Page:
Ontario’s strategy to transform child and family services is built on five pillars focusing on:

  • community-based prevention services to enhance family wellbeing
  • improving the quality of residential care
  • increasing youth supports
  • developing stable lifelong connections for children and youth
  • improving accountability and sustainability

All pillars of the child welfare redesign are supported by the co-developed Ontario Indigenous Children and Youth Strategy.

Child, youth, family and community wellbeing

Shifting to prevention

  • The redesign will address the need for improved coordination and consistency across systems that serve children, youth and families by shifting to a model focusing on a collaborative and holistic approach.
  • A new, shared responsibility across sectors to work together to enhance child, youth and family wellbeing among all children, youth and families and help keep families together.
  • Service providers and community organizations will work together to identify and respond to the needs of families early-on, including schools, early-years programs, parenting programs and health and mental health services.
  • Families will be connected more quickly to appropriate and effective social supports or know how and where to access the right supports in times of need.
  • Service providers will address the outcomes disparities and disproportionate referrals of Indigenous and Black families to child welfare and ensure they are able to access effective culturally appropriate supports.

Indigenous children, youth and families

  • Indigenous children, youth and families, through the Ontario Indigenous Children and Youth Strategy (OICYS), will be able to access community-based prevention and early intervention supports, including through expanded access to customary care, that are culturally appropriate and reflect their customs, heritage and traditions. Child protection will be a last resort.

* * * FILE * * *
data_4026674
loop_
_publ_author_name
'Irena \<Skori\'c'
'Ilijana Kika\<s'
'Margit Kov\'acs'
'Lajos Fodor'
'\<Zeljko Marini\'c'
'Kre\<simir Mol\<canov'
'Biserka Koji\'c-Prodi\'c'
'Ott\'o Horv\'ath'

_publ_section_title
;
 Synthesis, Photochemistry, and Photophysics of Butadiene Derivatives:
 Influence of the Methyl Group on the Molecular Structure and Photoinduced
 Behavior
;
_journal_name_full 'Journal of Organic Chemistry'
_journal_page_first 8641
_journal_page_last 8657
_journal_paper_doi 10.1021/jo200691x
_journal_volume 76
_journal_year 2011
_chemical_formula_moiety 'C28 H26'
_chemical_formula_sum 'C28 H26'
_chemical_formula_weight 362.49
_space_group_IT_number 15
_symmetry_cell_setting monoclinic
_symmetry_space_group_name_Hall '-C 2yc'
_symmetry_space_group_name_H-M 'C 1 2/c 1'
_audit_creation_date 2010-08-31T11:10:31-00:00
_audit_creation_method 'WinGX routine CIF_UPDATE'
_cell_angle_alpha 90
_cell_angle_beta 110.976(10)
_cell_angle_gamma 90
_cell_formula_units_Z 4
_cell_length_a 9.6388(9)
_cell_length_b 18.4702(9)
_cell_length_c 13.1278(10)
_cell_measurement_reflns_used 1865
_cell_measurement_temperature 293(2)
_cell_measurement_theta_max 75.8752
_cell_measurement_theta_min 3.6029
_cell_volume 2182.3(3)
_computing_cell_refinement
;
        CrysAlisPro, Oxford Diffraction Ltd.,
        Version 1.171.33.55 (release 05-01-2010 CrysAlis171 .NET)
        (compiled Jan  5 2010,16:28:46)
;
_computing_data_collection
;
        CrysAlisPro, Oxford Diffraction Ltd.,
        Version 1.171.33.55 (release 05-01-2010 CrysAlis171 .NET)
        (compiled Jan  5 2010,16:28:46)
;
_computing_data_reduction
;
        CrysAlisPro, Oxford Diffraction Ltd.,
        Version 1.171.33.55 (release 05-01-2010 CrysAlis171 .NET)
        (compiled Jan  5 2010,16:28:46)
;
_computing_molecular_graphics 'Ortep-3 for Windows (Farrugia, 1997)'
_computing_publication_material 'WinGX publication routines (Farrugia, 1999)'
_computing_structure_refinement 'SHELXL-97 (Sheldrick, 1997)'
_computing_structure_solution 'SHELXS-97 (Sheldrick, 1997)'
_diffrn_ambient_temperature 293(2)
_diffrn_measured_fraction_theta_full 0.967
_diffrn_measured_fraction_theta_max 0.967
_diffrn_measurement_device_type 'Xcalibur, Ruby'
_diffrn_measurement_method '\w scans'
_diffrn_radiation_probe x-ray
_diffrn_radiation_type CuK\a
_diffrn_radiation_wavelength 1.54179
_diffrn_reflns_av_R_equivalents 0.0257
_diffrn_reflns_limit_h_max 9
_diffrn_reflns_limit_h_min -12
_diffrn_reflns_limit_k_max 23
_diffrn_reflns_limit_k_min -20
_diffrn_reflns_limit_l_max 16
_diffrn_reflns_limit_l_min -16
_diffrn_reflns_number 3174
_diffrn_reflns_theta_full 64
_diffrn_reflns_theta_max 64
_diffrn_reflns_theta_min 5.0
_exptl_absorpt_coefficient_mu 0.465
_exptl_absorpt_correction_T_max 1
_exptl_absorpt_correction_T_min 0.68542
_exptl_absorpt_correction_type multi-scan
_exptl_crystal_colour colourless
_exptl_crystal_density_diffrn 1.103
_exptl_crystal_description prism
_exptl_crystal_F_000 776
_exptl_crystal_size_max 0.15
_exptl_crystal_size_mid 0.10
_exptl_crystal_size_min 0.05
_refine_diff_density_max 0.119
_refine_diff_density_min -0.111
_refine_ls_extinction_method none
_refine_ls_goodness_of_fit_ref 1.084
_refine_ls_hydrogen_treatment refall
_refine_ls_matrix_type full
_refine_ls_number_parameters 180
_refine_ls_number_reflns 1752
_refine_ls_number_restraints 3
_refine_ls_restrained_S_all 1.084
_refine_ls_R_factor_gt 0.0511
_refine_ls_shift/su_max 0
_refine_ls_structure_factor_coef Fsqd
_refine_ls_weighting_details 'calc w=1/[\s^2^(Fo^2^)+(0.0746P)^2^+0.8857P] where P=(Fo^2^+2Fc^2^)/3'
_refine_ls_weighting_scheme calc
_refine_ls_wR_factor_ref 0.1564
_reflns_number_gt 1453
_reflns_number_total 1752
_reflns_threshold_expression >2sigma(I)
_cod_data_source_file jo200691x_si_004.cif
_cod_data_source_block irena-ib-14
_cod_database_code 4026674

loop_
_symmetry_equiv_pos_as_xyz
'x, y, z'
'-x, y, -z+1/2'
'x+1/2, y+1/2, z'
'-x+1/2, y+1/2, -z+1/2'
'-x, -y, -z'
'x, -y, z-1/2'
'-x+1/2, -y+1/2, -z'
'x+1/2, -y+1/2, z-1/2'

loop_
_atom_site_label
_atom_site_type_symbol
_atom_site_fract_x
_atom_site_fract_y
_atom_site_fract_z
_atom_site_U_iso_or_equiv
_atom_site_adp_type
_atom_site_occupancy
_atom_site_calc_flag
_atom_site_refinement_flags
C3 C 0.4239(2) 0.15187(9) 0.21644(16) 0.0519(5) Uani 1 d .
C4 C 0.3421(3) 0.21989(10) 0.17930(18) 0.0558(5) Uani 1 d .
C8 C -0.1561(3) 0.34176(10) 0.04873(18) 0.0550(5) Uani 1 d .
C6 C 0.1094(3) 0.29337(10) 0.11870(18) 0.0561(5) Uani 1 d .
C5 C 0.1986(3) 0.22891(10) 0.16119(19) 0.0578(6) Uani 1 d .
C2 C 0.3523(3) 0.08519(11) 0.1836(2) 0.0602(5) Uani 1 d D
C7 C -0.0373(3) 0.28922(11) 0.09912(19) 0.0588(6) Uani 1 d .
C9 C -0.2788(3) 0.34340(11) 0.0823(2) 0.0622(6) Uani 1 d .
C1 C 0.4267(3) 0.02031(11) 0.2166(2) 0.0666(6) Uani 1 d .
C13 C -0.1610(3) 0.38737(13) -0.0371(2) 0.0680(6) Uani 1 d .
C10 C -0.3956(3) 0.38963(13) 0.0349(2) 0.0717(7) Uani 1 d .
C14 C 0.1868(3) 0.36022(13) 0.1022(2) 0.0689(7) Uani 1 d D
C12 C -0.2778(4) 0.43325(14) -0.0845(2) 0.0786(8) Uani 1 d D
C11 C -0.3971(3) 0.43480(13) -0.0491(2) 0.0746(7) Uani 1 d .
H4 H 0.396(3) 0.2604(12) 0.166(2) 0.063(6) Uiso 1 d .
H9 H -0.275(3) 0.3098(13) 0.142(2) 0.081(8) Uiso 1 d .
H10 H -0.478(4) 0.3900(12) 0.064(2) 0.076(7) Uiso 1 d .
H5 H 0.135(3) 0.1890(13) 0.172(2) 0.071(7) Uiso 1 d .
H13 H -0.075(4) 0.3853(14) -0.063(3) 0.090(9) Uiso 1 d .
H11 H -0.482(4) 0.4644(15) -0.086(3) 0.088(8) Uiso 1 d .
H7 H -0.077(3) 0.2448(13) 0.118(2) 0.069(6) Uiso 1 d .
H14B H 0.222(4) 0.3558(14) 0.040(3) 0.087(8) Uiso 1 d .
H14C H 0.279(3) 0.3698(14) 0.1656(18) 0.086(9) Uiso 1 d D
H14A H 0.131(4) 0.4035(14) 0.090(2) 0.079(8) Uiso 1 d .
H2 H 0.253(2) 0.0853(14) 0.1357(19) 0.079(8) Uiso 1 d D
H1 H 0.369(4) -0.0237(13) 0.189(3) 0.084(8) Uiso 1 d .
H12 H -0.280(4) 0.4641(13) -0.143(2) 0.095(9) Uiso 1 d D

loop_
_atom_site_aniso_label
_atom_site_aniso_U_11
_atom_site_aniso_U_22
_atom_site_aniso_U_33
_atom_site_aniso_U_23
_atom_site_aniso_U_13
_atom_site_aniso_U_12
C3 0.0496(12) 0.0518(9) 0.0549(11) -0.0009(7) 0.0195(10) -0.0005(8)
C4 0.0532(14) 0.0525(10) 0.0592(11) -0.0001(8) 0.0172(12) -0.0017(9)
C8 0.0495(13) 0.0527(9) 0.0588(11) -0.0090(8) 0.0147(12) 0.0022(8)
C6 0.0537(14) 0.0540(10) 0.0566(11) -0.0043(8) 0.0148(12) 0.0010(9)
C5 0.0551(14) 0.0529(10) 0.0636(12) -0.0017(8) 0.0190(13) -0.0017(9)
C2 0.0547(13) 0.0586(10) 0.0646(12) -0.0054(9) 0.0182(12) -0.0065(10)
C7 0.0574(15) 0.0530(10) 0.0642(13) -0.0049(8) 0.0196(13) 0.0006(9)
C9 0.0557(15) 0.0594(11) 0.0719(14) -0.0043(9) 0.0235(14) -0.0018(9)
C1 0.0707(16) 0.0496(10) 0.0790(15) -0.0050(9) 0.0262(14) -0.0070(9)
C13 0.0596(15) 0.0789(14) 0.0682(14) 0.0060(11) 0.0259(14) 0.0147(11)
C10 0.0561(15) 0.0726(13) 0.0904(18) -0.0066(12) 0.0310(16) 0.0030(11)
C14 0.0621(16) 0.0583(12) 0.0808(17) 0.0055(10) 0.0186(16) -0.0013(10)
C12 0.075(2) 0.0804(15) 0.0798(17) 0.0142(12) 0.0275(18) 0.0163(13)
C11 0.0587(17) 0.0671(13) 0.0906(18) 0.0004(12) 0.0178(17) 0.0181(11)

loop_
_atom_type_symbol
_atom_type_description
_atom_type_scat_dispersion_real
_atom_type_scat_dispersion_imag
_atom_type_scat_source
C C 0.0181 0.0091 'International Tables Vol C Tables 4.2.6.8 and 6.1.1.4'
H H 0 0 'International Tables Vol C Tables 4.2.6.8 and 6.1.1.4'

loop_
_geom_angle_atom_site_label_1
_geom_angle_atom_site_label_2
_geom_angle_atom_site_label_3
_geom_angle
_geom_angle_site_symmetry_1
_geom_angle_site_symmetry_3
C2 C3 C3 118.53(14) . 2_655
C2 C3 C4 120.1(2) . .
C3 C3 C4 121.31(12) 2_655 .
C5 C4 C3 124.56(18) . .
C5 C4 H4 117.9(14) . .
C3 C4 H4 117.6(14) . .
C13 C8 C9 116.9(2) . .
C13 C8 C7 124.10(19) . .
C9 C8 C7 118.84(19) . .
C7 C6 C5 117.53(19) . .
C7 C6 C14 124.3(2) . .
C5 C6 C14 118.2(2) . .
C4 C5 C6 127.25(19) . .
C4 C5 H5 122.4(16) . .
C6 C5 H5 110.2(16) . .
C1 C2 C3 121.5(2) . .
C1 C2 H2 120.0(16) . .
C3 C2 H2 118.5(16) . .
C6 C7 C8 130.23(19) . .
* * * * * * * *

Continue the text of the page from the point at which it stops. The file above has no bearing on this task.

• Supporting the implementation of Indigenous-led models and systems for child and family services.

Quality of care

Quality and oversight

Prioritize family-based care

Focusing on family-based placements, like kinship and foster care, over group care, where appropriate, to increase stability and culturally appropriate options for children and youth in care.

Strengthening youth supports

Amplifying youth voice

Ensuring children, youth and families have a strong voice in decisions about their care, including increasing access to education and employment resources, information and supports to improve transitions from care.

Enhancing youth supports

  • Expanding and increasing access to education and employment supports for youth (for example, postsecondary, employment and apprenticeship programs).
  • Providing youth with dedicated, targeted supports to meet their distinct needs and respond to their cultural identities. This includes those with disabilities and mental health needs as well as specific supports for Indigenous, Black, racialized and LGBT2SQ children and youth.
  • Supporting youth to transition successfully to adulthood.

Improving stability and permanency

Family-based supports

  • Improving access to resources for all types of family-based caregivers, including kinship, customary and adoptive.
  • Expanding post-adoption parent training and peer supports.
  • Implementing a public education campaign to recruit new, diverse caregivers and adoptive parents, and working with stakeholders on initiatives to recruit and retain foster and kinship caregivers.

Consistent adoption services

  • Offering more consistent and responsive public adoption experiences for children, youth and prospective adoptive parents.
  • Developing a centralized adoption intake service and adoption service delivery standards.
  • Expanding centralized adoption matching where appropriate and in the best interests of children and youth.

System accountability and sustainability

Accountability and efficiency

  • Developing a new accountability framework focused on outcomes.
  • Releasing an enhanced service collaboration framework to improve services and equity for children, youth and families.

Financial sustainability

  • Implementing shared services and shared back office unctions (HR, IT and finance) to achieve a more efficient and effective child welfare system.
  • Developing options for new system structures, including a new funding model, to ensure the system is financially sustainable in the long term and children’s aid societies can balance their budgets.

Learn more about the progress so far in transforming Ontario’s child welfare system.